Becoming a homeowner is one of major milestones in life: after the house hunt, legal matters and paperwork are behind you, you can finally move in and settle down in your very own love nest. Still, to keep the place functional, appealing and fresh, you will have to roll up your sleeves and do your share of cleaning and repair work regularly. For a pitch-perfect state of the house in the years to come, follow the simple guidelines below: cleanliness may be half your health, but proper maintenance is definitely the other half of the winning formula for a cozy home.
Walls and Paintwork
Walls should ideally be re-painted once a year. In a newly built house, walls and ceilings should be new, clean and smooth, so no extra plastering work will be required in the first few years after you move in. Nevertheless, surfaces that are not in a good shape and are already battered or peeling demand a professional paint and plastering job. Other house elements which require fresh color coats once a year include wooden surfaces such as fences, doors and windows.
In a recent chat with experienced Blacktown-based plumbers, it was brought to my attention that malfunctioning pipes and drains constitute one of the most dangerous household hazards regardless of the age and overall condition of the house. Inspect the plumbing at least once a month and repair any leaks as soon as you detect them. If possible, pour boiling water in the drains twice a month to prevent blocks through accumulation of grease and other debris.
Heating and Cooling Systems
Carry out a pre-season inspection of your heating and cooling systems once a year or have a professional mechanic to do the checkup for you. HVAC filters should be cleaned or replaced at least once in two or three years. Use cooling and heating devices carefully and follow the instructions included in the manual to extend the life of your HVAC system.
Based on the type of the floor in your home, you will need to clean the exposed surfaces at least once a week. Try to be careful to avoid scratching or chipping, especially if your flooring is not covered with rugs. Wooden floors require more care, but they also last longer than other flooring types. Laminate, tiles and natural stone surfaces also need regular cleaning to stay fresh and stain-free, but they require little else maintenance to stay in good shape over the years.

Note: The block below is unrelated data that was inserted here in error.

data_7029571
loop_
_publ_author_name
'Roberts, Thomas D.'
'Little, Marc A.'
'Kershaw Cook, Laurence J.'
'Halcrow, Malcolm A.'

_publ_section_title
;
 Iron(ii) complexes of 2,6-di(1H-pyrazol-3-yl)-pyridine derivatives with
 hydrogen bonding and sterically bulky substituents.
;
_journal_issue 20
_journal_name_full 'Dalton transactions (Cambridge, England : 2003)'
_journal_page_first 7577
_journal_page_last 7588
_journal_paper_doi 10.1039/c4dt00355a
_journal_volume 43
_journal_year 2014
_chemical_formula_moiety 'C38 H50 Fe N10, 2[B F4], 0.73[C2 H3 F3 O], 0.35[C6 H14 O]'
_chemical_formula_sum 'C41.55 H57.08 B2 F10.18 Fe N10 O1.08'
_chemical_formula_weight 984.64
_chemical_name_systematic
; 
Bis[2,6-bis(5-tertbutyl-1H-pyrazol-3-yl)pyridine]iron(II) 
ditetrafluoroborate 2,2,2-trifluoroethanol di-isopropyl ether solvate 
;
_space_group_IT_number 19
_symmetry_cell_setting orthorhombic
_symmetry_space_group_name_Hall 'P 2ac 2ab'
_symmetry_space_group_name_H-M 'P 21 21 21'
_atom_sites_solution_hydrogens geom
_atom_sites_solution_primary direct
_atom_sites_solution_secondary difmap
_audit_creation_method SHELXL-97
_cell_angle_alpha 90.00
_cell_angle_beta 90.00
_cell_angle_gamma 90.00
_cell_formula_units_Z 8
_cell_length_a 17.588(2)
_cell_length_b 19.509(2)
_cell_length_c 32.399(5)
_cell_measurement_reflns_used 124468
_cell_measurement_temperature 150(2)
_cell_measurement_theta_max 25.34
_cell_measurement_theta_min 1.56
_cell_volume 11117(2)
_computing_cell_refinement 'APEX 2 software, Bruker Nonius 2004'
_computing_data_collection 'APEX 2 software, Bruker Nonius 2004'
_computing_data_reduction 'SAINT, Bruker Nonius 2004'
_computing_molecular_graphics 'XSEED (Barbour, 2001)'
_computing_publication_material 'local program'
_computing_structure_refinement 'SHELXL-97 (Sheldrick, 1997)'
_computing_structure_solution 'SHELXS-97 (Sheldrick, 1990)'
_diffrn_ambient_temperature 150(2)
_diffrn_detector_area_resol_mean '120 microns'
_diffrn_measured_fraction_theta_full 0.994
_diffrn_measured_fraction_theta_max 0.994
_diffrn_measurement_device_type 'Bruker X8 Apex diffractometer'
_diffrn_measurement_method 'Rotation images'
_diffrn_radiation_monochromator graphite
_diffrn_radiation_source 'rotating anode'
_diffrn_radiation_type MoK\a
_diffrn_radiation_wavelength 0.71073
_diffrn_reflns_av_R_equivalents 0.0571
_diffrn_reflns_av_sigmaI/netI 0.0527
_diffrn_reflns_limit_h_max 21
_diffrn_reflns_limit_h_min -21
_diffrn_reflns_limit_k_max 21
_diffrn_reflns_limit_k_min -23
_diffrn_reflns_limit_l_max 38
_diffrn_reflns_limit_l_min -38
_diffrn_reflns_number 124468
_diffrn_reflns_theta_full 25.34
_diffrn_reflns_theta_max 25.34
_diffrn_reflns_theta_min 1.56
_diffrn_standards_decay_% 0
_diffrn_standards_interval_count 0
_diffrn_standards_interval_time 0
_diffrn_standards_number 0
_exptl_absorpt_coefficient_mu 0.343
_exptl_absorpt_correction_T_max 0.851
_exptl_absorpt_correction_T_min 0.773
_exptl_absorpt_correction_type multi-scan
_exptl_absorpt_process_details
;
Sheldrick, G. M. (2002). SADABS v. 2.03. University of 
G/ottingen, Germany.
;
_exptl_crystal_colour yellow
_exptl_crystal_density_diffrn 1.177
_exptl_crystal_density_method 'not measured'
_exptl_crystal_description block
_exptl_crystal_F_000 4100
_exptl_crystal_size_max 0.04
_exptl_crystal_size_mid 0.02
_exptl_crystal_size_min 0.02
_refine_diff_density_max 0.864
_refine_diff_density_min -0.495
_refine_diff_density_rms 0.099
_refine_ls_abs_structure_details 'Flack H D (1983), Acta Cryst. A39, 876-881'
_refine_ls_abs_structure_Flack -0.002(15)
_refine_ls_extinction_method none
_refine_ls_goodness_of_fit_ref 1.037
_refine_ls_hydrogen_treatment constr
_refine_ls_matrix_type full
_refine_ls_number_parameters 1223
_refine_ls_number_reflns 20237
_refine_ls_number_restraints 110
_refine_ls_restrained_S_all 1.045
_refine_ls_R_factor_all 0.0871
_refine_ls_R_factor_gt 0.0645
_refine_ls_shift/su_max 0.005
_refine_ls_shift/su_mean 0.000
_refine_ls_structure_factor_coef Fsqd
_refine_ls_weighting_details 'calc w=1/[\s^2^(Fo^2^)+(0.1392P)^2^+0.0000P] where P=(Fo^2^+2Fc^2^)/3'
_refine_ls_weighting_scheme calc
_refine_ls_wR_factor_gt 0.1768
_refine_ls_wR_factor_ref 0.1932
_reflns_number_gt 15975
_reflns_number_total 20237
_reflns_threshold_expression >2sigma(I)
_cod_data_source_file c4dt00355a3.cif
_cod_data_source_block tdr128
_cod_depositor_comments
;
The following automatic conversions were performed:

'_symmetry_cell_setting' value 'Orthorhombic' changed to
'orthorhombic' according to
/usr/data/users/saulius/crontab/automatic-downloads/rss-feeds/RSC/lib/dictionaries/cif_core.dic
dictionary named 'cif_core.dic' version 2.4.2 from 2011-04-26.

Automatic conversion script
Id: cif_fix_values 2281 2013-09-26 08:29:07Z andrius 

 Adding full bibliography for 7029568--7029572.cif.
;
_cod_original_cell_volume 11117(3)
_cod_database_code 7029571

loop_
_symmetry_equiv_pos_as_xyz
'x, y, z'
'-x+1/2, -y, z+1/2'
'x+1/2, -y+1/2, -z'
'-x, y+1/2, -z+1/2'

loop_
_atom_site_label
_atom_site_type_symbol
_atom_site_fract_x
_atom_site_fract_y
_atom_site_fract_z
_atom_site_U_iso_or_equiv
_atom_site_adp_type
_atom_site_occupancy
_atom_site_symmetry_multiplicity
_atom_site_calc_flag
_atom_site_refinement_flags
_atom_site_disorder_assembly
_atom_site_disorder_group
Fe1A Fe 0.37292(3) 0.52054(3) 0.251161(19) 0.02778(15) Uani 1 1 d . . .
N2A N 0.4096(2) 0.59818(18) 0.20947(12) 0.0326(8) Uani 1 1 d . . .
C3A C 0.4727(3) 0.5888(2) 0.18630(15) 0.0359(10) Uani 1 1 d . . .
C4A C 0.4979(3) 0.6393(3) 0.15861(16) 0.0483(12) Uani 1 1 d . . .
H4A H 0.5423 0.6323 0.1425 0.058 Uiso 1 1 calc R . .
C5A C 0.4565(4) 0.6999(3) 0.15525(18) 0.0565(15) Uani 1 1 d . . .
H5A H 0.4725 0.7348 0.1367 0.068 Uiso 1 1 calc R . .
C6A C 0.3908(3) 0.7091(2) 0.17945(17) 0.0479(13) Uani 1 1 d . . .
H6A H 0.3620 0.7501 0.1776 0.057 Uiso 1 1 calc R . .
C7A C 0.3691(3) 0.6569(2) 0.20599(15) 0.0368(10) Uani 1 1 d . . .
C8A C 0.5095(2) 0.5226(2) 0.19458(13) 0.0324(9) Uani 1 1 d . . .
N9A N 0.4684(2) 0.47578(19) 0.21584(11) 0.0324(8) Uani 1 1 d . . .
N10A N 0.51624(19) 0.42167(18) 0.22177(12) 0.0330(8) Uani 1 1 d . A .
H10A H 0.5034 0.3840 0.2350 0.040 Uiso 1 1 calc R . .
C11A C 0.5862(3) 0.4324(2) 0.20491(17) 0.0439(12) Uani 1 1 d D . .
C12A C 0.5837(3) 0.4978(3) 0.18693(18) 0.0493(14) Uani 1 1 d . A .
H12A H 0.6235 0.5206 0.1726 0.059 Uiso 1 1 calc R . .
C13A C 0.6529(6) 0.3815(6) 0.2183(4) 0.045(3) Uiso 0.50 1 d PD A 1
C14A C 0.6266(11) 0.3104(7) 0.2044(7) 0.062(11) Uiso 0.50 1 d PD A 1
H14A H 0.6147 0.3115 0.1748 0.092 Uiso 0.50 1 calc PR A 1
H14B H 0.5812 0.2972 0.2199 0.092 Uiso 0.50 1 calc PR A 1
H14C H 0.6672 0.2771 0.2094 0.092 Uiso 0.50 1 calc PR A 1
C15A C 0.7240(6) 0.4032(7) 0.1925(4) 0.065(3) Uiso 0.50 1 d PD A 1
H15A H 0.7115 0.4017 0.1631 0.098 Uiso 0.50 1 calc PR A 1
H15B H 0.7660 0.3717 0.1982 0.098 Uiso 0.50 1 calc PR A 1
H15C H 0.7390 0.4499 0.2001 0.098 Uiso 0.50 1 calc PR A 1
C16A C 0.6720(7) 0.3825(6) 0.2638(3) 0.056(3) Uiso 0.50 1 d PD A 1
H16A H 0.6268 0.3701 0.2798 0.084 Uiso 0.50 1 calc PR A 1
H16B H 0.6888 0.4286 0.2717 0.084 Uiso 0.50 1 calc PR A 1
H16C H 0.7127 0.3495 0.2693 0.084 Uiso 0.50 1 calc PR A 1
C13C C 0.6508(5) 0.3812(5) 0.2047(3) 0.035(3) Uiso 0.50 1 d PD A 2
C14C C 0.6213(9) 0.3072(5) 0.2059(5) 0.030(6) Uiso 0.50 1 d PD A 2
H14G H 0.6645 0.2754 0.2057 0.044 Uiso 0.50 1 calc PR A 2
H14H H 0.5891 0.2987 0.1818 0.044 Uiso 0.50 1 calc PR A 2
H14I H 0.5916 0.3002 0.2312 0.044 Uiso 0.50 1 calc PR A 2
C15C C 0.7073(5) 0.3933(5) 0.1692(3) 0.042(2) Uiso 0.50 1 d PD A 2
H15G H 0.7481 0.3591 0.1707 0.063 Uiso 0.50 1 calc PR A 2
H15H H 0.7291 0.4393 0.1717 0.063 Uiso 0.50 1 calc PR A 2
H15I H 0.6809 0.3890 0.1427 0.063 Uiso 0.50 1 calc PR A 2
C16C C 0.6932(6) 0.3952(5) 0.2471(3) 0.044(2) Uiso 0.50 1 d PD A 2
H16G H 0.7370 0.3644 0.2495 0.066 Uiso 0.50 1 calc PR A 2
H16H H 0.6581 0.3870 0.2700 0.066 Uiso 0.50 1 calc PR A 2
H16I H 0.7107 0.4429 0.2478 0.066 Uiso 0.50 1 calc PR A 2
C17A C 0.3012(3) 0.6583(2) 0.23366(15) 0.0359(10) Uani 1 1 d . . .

Paths, Lawns and Driveways
Garden is also a part of your home that requires upkeep and attention to stay neat and welcoming. For a charming garden, keep your paths and driveways clean from leaves and debris regardless of the season. Lawns need tending too, especially in spring and fall – unless you oust dry leaves from the grass before winter, they will form thick layers and begin to decompose, preventing natural growth come springtime.
Roofs and Gutters
To round off your regular maintenance, check the rooftop for any broken tiles or shingles and replace them with new ones. Also, fix leaky spots and clean the gutters of leaves, dirt and other debris to prevent overflowing and flooding through heavy autumn rains and melting snow in springtime.
Just like humans, homes need tender, love and care to stay functional, lovely and warm. As Dorothy Gale sums it up neatly, ‘There’s no place like home’ – and however far the technology has gotten over the years, a house that truly feels like a home will not clean and repair itself on its own. Homes are built through regular maintenance by responsible homeowners who are not afraid to show some elbow grease when needed – couch potatoes will just have to settle for an uninviting house gone shabby through neglect.